Watching Movies: Tim Allen Wears A Rolex Daytona To Space In ‘Galaxy Quest’
The Buzz Lightyear, Cosmograph cross-over we’ve all been waiting for in our watch-related movie of the week.
Tim Allen had a moment in the 1990s. From his star-turning role on Home Improvement to his string of transformational performances in The Santa Clause, Allen was a household name that mattered at the box office. He voiced Buzz Lightyear in the foundational Pixar film, Toy Story alongside two-time Watching Movies alum Tom Hanks. But that wouldn’t be his last foray to infinity, and beyond (and I’m not talking about the Toy Story sequels).
Before the ’90s were through, Allen managed to sneak in one more film – the absolutely bizarre sci-fi adventure romp, Galaxy Quest (1999). He plays a William Shatner-adjacent television star who played a Captain Kirk-esque character on Galaxy Quest, a Star Trek-inspired show from the ’80s. As Jason Nesmith, the lead actor of a cult-TV hit for nerds, Allen wears the Rolex watch that famously never went to space … until he took it there.
Why We’re Watching
It’s convention season! Cinemacon recently came to a close, with DC’s Fandome taking place next month. Oh, and lest we forget our own slice of convention pie, we just finished up marathon coverage of Geneva Watch Days. Even Baselworld made a small comeback. Movie, television, and comic cons are a cosplay paradise – and so, in its own way, is a watch show. Galaxy Quest unifies sci-fi nerdery, pop-culture conventions, and watches.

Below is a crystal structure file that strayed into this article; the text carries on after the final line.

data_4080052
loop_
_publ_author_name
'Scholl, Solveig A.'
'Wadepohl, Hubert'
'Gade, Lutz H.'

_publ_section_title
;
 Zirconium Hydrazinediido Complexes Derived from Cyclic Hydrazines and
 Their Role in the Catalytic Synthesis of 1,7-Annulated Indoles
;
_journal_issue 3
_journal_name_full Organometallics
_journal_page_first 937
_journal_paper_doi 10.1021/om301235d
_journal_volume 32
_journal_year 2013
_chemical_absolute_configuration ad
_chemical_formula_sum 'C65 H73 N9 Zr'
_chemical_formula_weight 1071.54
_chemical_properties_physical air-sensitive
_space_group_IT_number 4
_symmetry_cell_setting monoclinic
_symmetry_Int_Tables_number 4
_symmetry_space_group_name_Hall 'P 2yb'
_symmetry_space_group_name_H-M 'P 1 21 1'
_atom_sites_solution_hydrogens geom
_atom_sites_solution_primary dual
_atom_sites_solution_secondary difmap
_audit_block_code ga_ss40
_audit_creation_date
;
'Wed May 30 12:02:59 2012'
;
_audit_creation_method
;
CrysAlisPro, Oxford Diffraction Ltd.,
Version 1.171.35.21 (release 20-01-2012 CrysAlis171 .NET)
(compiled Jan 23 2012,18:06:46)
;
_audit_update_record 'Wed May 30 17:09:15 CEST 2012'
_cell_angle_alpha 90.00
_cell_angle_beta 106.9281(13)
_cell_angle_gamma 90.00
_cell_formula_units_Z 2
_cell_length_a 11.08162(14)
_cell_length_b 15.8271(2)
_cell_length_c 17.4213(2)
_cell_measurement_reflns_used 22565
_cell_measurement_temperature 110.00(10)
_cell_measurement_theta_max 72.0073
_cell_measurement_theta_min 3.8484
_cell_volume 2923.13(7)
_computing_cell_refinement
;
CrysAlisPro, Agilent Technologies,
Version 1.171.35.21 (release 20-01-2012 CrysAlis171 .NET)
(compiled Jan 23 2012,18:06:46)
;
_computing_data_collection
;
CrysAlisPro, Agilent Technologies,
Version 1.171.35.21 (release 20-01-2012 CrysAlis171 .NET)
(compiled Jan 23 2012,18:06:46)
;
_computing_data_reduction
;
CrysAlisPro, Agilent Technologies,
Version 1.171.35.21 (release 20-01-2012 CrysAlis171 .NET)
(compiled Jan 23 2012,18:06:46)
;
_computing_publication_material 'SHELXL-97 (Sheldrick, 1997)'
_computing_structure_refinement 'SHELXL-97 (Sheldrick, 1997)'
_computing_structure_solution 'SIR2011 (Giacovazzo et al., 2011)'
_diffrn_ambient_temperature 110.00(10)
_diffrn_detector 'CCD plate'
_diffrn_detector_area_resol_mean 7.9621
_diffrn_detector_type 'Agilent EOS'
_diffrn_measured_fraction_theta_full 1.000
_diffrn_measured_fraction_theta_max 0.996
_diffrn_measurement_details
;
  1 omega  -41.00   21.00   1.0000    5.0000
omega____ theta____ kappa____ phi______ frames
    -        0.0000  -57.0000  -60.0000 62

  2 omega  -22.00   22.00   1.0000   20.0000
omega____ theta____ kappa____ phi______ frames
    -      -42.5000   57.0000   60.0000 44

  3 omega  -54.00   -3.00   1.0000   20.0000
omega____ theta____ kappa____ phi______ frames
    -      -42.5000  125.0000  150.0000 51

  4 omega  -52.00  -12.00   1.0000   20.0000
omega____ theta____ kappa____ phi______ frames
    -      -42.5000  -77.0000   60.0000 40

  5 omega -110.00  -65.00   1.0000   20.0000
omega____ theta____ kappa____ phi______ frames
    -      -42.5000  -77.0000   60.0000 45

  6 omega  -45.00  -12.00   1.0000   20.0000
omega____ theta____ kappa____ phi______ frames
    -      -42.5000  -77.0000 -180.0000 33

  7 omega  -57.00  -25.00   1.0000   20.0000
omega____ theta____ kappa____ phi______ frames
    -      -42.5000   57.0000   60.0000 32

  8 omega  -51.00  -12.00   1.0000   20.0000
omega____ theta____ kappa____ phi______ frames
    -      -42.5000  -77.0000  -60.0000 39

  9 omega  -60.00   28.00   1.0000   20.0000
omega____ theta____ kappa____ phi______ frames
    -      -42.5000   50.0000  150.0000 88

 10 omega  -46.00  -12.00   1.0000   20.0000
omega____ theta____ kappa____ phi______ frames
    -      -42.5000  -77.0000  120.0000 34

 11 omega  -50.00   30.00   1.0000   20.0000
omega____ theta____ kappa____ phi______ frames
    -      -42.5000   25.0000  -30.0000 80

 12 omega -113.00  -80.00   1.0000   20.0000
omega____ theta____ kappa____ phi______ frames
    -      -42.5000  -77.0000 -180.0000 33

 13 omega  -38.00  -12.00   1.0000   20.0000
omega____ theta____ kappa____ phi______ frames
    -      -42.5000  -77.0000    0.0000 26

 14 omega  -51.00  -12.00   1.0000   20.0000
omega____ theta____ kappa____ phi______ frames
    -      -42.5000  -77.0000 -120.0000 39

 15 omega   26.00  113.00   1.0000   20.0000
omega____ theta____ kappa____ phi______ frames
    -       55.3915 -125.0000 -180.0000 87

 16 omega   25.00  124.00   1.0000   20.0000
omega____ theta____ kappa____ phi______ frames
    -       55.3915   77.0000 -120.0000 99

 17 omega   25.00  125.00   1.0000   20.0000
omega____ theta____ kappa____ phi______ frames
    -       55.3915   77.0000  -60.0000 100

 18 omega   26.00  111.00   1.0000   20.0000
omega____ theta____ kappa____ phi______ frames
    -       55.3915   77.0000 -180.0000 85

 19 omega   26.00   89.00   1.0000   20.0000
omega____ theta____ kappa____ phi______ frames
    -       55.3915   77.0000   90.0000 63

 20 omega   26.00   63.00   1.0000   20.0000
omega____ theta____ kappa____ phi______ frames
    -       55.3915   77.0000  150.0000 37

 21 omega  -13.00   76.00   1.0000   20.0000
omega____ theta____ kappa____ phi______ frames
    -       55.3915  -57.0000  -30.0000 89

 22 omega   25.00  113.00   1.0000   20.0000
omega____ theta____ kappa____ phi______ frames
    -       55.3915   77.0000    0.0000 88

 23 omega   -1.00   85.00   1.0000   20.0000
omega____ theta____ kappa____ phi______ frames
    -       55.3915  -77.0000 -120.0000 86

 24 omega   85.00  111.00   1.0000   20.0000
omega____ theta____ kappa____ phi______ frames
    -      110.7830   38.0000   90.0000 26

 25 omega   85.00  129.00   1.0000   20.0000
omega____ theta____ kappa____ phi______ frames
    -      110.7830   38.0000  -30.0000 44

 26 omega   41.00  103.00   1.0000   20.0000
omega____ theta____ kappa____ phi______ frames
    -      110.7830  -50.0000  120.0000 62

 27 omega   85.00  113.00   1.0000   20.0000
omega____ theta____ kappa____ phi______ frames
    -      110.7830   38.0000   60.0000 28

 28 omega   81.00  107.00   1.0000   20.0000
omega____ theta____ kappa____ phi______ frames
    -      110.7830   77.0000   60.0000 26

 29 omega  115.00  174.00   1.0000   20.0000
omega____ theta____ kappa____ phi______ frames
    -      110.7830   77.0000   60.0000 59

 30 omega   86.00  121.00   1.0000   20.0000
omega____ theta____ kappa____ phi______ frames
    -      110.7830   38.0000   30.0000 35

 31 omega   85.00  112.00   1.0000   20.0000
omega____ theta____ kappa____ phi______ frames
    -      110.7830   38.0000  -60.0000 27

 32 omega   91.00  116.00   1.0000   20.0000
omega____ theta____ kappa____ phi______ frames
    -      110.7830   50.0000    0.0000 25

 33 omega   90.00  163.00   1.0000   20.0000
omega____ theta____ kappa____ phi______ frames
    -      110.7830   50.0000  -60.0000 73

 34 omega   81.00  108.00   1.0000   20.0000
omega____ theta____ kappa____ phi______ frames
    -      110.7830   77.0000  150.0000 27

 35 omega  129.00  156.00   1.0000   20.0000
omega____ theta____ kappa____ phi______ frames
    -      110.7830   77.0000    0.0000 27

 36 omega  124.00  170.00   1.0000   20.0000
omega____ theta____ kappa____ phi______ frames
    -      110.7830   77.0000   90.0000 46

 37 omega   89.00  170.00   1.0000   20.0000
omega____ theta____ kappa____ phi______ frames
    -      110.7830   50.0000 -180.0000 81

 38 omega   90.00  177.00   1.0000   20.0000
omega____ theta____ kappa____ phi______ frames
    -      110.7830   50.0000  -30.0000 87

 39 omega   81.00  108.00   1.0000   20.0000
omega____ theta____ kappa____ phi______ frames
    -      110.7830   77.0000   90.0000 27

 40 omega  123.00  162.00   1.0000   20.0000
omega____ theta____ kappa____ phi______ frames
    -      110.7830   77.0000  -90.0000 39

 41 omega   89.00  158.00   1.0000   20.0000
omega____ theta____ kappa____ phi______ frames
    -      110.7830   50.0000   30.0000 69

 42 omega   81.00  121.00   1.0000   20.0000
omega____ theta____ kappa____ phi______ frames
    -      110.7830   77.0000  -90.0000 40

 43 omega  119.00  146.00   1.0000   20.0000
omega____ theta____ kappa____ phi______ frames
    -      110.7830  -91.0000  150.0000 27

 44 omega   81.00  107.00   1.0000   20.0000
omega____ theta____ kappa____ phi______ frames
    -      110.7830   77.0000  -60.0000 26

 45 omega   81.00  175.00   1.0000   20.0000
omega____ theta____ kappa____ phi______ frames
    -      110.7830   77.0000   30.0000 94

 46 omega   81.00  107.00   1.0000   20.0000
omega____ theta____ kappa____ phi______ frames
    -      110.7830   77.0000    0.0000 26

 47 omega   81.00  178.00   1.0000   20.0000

Tim Allen’s Nesmith is the captain of an ensemble cast of characters. Their show has long since ended, yet they continue to make full-cast appearances at fan events including a literal Galaxy Quest Convention, dedicated solely to the show. The film takes a turn when a group of extra-terrestrial beings transports the entire team to outer space, mistaking their on-screen personas for real ones, resulting in a rip-roaring adventure to save the galaxy.
Nesmith has let the fame go all the way to his head … and subsequently to his wrist, as he wears a white Rolex Daytona on an Oyster bracelet for the entirety of the film – even in some places where it makes absolutely no sense.
This isn’t just any Daytona though – but rather the first “modern” Daytona, also known as the Zenith Daytona. This name refers to the reference 16520, which was released in 1988 ending the vintage, Paul Newman-era Daytona design aesthetic (that now fetches six- to seven-figure price tags). The reason for the Zenith moniker has to do with the movement beating away inside the watch. Prior to 1988, the Daytona was a manual-wind chronograph. Rolex utilized a Zenith movement but made plenty of modifications before taking the new watch to market.
The 16520 Daytona took a new visual approach to its predecessors. The new automatic movement brought with it more dial text by way of the Superlative Chronometer designation. The subdials took on a more contrast-forward design. The whole watch presented a bit more luxury and a lot less racetrack. There’s no clearer indication of that than on the bracelet, which featured polished center links (and which modern Daytonas continue to utilize today).